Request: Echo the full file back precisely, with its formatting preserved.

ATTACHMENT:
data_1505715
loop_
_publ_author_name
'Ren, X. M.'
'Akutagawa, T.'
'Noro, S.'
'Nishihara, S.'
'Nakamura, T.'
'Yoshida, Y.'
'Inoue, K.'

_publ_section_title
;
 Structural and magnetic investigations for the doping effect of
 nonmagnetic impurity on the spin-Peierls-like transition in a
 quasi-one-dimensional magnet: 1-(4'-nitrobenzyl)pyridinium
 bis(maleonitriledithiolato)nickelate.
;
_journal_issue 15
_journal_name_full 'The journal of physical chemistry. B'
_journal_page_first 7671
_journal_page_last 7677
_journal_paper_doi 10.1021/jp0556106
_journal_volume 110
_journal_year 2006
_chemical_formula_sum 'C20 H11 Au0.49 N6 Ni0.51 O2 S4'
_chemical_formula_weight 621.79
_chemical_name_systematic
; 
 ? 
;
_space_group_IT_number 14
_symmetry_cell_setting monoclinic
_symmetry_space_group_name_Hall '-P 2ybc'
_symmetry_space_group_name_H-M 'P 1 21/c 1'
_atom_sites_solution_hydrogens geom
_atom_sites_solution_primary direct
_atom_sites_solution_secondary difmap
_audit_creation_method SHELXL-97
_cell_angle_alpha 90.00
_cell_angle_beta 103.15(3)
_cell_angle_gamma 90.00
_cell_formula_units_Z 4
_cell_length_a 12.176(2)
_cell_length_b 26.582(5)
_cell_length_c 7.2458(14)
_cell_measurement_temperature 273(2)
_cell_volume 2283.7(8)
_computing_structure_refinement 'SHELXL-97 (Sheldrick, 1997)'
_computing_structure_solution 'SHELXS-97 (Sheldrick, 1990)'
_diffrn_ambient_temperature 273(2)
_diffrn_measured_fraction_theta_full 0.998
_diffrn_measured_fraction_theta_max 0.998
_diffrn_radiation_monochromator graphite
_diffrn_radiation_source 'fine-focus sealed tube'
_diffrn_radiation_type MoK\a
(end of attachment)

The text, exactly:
data_1505715
loop_
_publ_author_name
'Ren, X. M.'
'Akutagawa, T.'
'Noro, S.'
'Nishihara, S.'
'Nakamura, T.'
'Yoshida, Y.'
'Inoue, K.'

_publ_section_title
;
 Structural and magnetic investigations for the doping effect of
 nonmagnetic impurity on the spin-Peierls-like transition in a
 quasi-one-dimensional magnet: 1-(4'-nitrobenzyl)pyridinium
 bis(maleonitriledithiolato)nickelate.
;
_journal_issue 15
_journal_name_full 'The journal of physical chemistry. B'
_journal_page_first 7671
_journal_page_last 7677
_journal_paper_doi 10.1021/jp0556106
_journal_volume 110
_journal_year 2006
_chemical_formula_sum 'C20 H11 Au0.49 N6 Ni0.51 O2 S4'
_chemical_formula_weight 621.79
_chemical_name_systematic
; 
 ? 
;
_space_group_IT_number 14
_symmetry_cell_setting monoclinic
_symmetry_space_group_name_Hall '-P 2ybc'
_symmetry_space_group_name_H-M 'P 1 21/c 1'
_atom_sites_solution_hydrogens geom
_atom_sites_solution_primary direct
_atom_sites_solution_secondary difmap
_audit_creation_method SHELXL-97
_cell_angle_alpha 90.00
_cell_angle_beta 103.15(3)
_cell_angle_gamma 90.00
_cell_formula_units_Z 4
_cell_length_a 12.176(2)
_cell_length_b 26.582(5)
_cell_length_c 7.2458(14)
_cell_measurement_temperature 273(2)
_cell_volume 2283.7(8)
_computing_structure_refinement 'SHELXL-97 (Sheldrick, 1997)'
_computing_structure_solution 'SHELXS-97 (Sheldrick, 1990)'
_diffrn_ambient_temperature 273(2)
_diffrn_measured_fraction_theta_full 0.998
_diffrn_measured_fraction_theta_max 0.998
_diffrn_radiation_monochromator graphite
_diffrn_radiation_source 'fine-focus sealed tube'
_diffrn_radiation_type MoK\a